Politics & Government

Guest farm worker program not working, panel told

WASHINGTON — Farmers and farm worker advocates alike voiced disdain Wednesday for a foreign guest-worker program that's largely ignored in California, the nation's leading farm state.

But with Congress stymied, significant reform appears unlikely for the H-2A program that's faced sharp criticism from the moment of its creation in 1986.

"We are here 16 years later, and apparently little has changed," said Rep. Elton Gallegly, R-Solvang.

The H-2A program enables employers to bring in foreign workers. Californians rarely use it, though they hire upward of 390,000 agricultural workers annually.

Last year, California employers obtained only about 4,500 foreign guest workers through the H-2A program. Most of the foreign workers hired in California were sheepherders, Labor Department records show.

Last year, for instance, records show Stockton-based Cubiburu Livestock received approval to hire five foreign sheepherders, while the Visalia-based I.O.U. Sheep received approval to hire 10.

The foreign workers were to be paid about $750 a month.

Before bringing in foreign guest workers, the U.S. employers must first attempt to hire U.S. workers. In an effort to make this easier, the Labor Department last year established an online job registry. The registry, though, further underscores the unpopularity of H-2A in California.

Since Jan. 1, Labor Department records show, only 20 California employers have published the domestic job announcements that can be a precursor to seeking foreign guest workers. The Earlimart-based Triple E Livestock, for instance, is seeking sheepherders to work in Tulare, Kern and Los Angeles counties.

"(The shepherd) moves sheep to and about area assigned for grazing, prevents animals from wandering and becoming lost ... (and) beds down sheep near campsite or in a pen each night," the job announcement explains.

Farmers in other states use H-2A guest workers more aggressively, even as they grumble about the program's hassles. Nationwide, about 60,000 of the guest-worker visas are issued annually.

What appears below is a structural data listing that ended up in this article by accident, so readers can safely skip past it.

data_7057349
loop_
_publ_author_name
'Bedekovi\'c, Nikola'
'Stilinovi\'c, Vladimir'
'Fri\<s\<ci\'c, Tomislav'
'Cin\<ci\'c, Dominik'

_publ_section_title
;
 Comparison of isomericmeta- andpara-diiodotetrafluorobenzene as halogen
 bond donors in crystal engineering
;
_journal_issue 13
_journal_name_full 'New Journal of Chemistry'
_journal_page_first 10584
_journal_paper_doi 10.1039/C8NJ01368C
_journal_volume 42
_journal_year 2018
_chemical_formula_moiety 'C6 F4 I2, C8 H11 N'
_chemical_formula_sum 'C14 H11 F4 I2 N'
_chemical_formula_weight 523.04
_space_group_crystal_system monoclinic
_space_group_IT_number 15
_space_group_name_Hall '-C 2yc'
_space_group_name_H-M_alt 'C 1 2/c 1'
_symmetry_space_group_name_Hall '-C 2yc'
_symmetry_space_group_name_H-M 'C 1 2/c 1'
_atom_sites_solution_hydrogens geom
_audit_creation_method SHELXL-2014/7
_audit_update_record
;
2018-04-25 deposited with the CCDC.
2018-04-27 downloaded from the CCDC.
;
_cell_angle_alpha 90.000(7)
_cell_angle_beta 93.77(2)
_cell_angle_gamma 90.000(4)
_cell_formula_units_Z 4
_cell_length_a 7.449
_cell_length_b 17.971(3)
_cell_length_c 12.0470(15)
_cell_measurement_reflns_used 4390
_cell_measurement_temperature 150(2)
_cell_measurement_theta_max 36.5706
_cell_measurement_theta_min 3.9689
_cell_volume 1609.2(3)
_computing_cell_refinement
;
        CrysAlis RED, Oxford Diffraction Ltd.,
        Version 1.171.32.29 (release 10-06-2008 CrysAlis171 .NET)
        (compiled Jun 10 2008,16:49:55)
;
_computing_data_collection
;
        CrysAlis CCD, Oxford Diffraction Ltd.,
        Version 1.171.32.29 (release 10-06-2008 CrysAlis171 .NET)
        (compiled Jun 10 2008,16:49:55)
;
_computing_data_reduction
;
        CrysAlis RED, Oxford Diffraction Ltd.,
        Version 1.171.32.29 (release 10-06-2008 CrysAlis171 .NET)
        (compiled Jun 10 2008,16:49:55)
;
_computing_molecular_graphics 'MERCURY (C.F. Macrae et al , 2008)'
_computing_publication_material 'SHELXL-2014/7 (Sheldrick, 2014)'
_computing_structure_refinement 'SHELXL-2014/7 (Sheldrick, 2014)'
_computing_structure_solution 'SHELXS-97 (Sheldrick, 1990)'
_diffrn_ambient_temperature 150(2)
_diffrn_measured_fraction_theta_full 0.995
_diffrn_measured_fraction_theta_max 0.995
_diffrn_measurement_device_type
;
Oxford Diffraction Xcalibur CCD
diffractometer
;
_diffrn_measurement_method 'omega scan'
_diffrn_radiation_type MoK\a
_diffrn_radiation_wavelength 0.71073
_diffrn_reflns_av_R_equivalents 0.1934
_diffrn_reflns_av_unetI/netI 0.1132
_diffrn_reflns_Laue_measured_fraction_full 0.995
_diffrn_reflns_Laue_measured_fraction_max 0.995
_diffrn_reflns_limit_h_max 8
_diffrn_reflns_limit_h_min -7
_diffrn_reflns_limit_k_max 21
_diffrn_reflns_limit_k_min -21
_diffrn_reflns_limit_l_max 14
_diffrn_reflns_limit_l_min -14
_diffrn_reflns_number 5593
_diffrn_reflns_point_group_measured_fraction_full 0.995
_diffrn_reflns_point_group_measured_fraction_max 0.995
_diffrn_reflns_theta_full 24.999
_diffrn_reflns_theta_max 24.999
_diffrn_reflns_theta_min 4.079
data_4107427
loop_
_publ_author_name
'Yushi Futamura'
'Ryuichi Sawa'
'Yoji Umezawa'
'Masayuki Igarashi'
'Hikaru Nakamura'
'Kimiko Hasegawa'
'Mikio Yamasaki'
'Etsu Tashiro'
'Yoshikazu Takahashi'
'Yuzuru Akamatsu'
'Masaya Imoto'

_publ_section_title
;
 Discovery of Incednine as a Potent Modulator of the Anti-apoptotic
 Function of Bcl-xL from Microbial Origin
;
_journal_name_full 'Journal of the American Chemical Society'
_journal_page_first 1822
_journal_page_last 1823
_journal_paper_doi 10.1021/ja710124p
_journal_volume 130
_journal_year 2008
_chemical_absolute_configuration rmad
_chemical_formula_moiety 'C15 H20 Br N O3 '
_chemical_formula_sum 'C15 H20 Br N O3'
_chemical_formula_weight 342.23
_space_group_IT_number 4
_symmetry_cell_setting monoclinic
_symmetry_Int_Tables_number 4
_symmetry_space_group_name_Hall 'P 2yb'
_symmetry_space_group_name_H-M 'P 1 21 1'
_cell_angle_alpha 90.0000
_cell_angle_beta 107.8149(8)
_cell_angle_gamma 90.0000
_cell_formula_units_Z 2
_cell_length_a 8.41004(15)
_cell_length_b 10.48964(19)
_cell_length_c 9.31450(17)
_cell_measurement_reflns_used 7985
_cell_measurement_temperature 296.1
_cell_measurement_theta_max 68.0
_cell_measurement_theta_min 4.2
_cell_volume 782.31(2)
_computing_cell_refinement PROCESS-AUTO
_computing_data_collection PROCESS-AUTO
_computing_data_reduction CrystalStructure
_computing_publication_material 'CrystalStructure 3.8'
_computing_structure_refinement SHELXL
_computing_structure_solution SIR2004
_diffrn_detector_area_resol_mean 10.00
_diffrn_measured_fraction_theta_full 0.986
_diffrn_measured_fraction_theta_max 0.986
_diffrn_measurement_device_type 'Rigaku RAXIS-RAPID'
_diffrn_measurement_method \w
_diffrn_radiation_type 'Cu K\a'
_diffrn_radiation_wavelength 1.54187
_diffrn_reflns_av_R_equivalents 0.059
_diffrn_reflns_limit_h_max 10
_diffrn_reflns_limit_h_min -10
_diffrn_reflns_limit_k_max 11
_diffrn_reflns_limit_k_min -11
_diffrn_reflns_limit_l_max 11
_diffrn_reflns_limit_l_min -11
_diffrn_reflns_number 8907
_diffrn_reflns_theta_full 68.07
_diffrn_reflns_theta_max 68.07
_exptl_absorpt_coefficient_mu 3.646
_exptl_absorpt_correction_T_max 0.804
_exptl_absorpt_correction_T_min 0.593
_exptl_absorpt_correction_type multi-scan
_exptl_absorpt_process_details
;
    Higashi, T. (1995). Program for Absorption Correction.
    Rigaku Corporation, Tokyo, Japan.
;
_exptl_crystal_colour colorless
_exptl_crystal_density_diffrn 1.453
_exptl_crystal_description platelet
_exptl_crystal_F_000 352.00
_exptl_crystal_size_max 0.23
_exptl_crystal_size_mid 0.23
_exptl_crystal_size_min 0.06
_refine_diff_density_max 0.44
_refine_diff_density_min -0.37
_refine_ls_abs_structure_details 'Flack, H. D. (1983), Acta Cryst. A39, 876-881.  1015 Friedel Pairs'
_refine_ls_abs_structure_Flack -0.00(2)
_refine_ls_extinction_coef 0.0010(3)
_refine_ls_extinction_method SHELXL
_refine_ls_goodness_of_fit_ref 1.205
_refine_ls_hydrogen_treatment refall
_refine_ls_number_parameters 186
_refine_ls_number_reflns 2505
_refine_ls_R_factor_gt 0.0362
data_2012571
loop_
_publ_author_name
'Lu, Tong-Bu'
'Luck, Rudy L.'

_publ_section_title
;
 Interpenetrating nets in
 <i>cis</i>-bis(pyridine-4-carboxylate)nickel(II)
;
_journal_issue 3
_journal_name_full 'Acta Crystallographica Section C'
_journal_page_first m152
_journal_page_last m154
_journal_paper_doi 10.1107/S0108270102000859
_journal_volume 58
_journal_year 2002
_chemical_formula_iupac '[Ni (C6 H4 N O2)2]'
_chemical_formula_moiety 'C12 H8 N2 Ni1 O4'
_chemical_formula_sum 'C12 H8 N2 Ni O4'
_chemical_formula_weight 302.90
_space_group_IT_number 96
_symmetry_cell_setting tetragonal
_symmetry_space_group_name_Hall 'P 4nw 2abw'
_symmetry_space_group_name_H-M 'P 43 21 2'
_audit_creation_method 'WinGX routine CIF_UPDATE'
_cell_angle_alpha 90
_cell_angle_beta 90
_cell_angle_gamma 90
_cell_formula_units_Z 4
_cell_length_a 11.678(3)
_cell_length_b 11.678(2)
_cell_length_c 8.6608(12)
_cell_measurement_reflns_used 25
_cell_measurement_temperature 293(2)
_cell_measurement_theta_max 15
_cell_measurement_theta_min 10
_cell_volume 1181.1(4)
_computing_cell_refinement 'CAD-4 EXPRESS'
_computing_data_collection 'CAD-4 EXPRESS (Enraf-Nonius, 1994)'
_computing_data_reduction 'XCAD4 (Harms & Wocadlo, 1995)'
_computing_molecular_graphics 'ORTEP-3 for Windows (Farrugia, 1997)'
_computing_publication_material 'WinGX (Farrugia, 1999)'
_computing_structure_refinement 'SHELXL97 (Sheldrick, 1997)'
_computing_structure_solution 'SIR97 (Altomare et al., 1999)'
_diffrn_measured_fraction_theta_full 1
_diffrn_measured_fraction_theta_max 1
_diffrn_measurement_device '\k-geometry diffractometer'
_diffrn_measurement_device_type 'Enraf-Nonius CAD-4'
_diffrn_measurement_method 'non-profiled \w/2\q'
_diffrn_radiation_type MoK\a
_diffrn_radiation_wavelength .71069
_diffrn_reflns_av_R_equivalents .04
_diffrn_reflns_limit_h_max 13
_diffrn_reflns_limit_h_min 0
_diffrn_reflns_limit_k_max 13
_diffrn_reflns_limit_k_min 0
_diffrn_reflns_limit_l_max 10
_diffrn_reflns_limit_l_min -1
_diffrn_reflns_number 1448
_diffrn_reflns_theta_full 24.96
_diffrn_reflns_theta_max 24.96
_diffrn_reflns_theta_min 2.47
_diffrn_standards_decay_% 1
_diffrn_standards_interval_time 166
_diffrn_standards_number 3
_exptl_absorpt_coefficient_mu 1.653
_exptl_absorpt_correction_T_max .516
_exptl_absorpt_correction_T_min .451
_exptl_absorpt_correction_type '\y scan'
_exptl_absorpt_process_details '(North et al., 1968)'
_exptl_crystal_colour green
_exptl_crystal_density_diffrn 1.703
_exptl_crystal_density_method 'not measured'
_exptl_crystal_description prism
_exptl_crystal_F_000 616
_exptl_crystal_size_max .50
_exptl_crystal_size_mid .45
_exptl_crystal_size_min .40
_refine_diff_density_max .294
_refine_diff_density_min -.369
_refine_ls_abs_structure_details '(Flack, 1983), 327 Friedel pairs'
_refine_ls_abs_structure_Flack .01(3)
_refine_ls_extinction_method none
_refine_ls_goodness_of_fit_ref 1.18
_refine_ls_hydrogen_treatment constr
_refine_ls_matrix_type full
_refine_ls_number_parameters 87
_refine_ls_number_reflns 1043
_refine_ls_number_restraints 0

"The H-2A program is the only option for farmers if they want to employ a legal workforce," North Carolina Growers Association spokesman Lee Wicker told a House subcommittee. "Unfortunately, the H-2A program is not working well."

The House immigration policy and enforcement subcommittee chaired by Gallegly summoned Wicker to speak on all farmers' behalf.

Wicker, echoing complaints made by others, asserted the program is "slow, bureaucratic and frustrating." It has also become, Wicker said, unpredictable because of political shifts.

Under the George W. Bush administration, the Labor Department revised the program to make it friendlier to farmers. Guest worker wages fell and farmers had an easier time meeting housing and other requirements.

The Obama administration, in turn, reversed some of these changes. Now, for instance, employer-provided housing must be inspected before the guest workers arrive. Even so, farm worker advocates believe protections remain inadequate.

"Abuses abound," said Farmworker Justice Fund president Bruce Goldstein. "Workers are frequently not paid the wage rate they have been promised, they are routinely exposed to pesticides and other unsafe workplace conditions (and) they are housed in unsafe and unsanitary housing ... among other problems."

The hearing Wednesday, Gallegly said, was supposed to "plant the seed for needed reform" of the H-2A program. Congress, though, has largely ducked serious debate over immigration reform ever since a comprehensive bill collapsed in 2007, and the prospects for a new bill this year appear bleak.


Further information on use of H-2A program